To begin her talk about the erasure of Jewish spaces in Nazi-era Berlin, USC Shoah Foundation’s Robert J. Katz Research Fellow Teresa Walch asked the audience to think about what exactly determined whether a certain neighborhood or space is “Jewish.”
Is it the presence of a synagogue and kosher deli? People walking around in traditional Jewish clothing? What if the Jewish population of the neighborhood is nonreligious?
Her point was that it is often impossible to tell.
“Sometimes you just don’t know if the place you’re walking around is a Jewish neighborhood,” Walch said. “This was the case in 20th century Berlin too.”
Walch’s research during her month-long fellowship at USC Center for Advanced Genocide Research focused on the topic of her in-progress dissertation at UC San Diego: the Nazi-led exclusion of Jews from Germany and how “Jewish spaces” were systematically erased in the years leading up to World War II and the Holocaust.
In her public lecture on Feb. 9 at USC, Walch outlined the process by which Jews in Berlin lost their rights, access to public spaces, ability to move freely, and finally their own homes, from 1933-38. Throughout her talk, Walch referred to the testimonies in the Visual History Archive that she has discovered of Holocaust survivors who describe living through this period and its affect on them.
The attack on Jewish spaces in Berlin began with vandalism of synagogues and Jewish cemeteries by local SA police forces and Hitler Youth, Walch said. Antisemitic posters and flyers began to appear on local news bulletins around the city, stoking fear and hatred of Jews. In fact, the earliest acts of antisemitism and restrictions were instigated at the local level, by neighbors and local police, and then later legitimated at the federal level.
The next step was for public spaces to be marked for Jews or non-Jews only. Jews were banned from hotels, theaters, libraries, parks – even benches had signs designating whether Jews were allowed to sit there.
Walch showed a clip from the testimony of Harold Blitzer, who echoed what many child survivors were most affected by during this time: being banned from swimming pools. However, Blitzer laughs about “smuggling himself” into the pool anyway, being careful to hide his circumcision while changing into his bathing suit.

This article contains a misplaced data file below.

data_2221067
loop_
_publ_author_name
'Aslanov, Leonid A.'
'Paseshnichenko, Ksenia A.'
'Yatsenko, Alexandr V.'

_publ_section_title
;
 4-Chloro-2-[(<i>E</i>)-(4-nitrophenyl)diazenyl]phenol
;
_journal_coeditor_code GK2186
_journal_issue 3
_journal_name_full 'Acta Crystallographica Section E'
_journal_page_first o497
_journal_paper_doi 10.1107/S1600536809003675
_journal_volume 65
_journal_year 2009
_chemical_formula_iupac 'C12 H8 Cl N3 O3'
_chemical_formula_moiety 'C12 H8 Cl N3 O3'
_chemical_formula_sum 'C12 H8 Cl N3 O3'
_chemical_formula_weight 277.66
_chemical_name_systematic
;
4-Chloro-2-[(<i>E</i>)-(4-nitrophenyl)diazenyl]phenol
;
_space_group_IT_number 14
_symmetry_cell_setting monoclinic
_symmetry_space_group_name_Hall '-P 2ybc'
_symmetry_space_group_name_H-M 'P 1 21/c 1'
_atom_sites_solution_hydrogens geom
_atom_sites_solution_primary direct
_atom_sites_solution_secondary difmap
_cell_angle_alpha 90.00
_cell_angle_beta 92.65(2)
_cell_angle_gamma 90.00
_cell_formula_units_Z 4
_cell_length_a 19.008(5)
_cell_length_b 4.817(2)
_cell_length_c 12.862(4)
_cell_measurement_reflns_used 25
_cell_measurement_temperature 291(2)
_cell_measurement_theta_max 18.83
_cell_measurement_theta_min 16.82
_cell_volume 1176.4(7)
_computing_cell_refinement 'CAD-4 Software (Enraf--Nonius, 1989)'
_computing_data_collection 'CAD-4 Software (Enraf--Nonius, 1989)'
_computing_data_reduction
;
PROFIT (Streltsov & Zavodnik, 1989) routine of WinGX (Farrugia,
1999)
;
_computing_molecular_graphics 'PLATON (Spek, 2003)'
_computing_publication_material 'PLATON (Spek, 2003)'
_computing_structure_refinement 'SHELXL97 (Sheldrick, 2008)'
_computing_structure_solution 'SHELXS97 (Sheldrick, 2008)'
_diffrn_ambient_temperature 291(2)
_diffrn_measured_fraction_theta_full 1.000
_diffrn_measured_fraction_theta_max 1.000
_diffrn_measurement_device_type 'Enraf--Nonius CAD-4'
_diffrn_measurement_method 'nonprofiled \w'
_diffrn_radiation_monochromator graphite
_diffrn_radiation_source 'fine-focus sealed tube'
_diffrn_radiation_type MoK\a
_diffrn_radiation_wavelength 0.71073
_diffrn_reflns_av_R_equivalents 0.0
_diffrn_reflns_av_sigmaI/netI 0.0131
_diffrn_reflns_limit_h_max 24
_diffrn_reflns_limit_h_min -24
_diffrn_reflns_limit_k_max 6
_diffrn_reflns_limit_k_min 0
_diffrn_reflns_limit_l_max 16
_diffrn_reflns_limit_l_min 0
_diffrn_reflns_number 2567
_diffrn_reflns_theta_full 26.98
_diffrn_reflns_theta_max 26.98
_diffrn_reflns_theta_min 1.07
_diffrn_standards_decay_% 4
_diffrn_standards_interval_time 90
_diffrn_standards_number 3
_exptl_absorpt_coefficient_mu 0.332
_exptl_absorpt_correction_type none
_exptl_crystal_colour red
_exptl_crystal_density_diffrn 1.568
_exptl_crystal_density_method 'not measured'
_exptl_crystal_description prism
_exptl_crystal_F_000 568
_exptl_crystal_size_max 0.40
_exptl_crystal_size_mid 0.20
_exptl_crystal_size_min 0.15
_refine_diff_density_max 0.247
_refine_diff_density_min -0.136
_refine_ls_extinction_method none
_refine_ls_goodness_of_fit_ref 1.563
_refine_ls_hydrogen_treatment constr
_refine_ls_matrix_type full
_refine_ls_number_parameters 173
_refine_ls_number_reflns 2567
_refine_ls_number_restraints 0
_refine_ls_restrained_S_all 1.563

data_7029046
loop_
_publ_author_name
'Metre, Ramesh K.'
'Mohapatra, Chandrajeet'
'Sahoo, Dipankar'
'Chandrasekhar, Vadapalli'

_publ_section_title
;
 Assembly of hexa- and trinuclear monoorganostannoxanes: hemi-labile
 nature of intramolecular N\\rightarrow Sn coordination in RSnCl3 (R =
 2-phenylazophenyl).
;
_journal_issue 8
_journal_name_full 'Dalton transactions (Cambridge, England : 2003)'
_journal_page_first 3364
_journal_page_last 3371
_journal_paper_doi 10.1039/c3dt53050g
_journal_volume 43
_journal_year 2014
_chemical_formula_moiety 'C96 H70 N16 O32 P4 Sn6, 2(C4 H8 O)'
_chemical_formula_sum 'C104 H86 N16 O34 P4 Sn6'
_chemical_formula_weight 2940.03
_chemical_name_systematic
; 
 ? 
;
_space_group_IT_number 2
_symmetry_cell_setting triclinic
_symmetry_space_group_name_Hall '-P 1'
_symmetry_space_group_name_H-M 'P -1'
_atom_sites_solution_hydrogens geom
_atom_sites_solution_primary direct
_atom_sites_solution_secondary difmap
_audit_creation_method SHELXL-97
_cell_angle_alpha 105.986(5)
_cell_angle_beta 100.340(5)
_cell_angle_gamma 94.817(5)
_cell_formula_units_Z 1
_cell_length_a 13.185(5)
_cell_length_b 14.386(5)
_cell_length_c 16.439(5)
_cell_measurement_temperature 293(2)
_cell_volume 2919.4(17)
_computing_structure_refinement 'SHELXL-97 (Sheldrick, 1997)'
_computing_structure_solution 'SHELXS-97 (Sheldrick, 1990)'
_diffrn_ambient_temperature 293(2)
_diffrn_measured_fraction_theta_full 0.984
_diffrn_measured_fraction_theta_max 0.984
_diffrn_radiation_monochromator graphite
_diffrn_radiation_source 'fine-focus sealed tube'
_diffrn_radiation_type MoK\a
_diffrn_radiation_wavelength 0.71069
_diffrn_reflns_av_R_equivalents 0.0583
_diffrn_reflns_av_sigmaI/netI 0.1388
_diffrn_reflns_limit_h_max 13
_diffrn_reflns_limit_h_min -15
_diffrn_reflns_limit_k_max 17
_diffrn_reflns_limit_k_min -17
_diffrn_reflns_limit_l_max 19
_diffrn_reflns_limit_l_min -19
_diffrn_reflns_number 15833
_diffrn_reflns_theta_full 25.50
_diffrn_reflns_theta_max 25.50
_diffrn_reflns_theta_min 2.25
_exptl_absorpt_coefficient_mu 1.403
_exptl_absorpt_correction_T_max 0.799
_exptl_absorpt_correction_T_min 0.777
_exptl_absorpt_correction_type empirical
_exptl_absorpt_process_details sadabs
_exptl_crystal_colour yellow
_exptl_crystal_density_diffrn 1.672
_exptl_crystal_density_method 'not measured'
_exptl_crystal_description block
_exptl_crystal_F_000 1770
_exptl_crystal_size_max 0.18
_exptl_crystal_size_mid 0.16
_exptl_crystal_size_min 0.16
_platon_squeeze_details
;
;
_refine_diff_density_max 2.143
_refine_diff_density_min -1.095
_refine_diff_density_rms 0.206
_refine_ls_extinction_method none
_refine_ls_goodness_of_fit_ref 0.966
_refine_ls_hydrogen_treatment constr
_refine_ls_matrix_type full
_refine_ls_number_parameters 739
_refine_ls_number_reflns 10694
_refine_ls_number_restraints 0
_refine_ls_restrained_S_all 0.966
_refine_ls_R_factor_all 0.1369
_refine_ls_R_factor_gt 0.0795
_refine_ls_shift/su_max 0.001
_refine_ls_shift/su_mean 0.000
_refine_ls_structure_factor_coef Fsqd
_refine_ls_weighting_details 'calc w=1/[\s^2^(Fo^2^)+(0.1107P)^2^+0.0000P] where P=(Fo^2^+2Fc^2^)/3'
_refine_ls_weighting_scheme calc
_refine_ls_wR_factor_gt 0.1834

Walch noted that Jews at the time had varying reactions to these new laws. Some accepted them, afraid of the consequences if they were caught. Others obeyed but only out of a sense of indignation (if they don’t want us, we don’t want to go there anyway). Many others kept patronizing these public spaces and businesses anyway out of defiance. Their ready excuse was often that they just hadn’t seen the sign proclaiming the area closed to Jews.
However, some had an easier time defying the law than others. People who were more assimilated or “didn’t look Jewish” were more likely to take the risk, Walch said, and slower to accept their new reality.
While some business owners tried to resist, public pressure and the threat of boycotts usually left them feeling that they had no choice.
In response to their exclusion from most community gathering spaces, Jews did form their spaces, such as cafes and artistic venues. They also began gathering in synagogues – even those who hardly ever attended religious services.
“These became vital sites of refuge and Jewish community building as restrictions became more severe,” Walch said.
As the years went on, people began to accept the Nazi ideology of the “Jewish problem.” They actually became more fearful of Jews despite the restrictions intended to keep them separate, and the Nazis became even more obsessive about labeling Jewish spaces. Walch said this may be because they began to realize how difficult it was to tell who was a Jew and who was not.
As a result, Jews and non-Jews grew even more distant. They stopped speaking to each other in public, and the Jewish population turned inwards, with many people simply not spending time outside the safety of their homes or in any space where there would be Aryans.
Eventually, Jews were forced to sell their belongings and leave smaller towns completely. They were consolidated into apartment blocks in larger cities like Berlin before finally being deported to concentration camps.
By the late 1930s and early 1940s, Walch said, all traces of Jews in Germany began to disappear. Synagogues were blown up or damaged and never rebuilt, cemeteries fell into disrepair and streets were renamed. Jewish homes were taken over by the state and the items inside confiscated. Only in recent years has the Jewish community of Berlin begun to flourish again with a new wave of Israeli immigrants.
Throughout her talk, Walch shared how the Visual History Archive has added to her research. She said the survivors’ descriptions of the November 1938 pogrom in Berlin made her realize that it was much more violent than she previously thought. She also appreciated how the testimonies include ample discussion of life before the war, so she could get a detailed picture of how the restrictions affected ordinary people.
Walch concluded her talk by arguing that these actions against Jewish spaces in the years before the war all added up to reinforce the belief that Jews did not belong in Germany.
“It matters that Jews and Germans stopped greeting each other on the streets and in the stairwells of their apartment buildings. It mattered that initially hesitant pub owners succumbed to pressure to put up ‘Jews Unwanted’ signs,” she said. “And it mattered most of all that Germans abetted and accepted the radical segregation of Jews whether due to antisemitism, indifference, fear for their own safety or hopes of material gain, because all these actions visibly reified the belief that Jews are not and cannot be German and therefore have no rights to Lebensraum, or living space, in the national community.”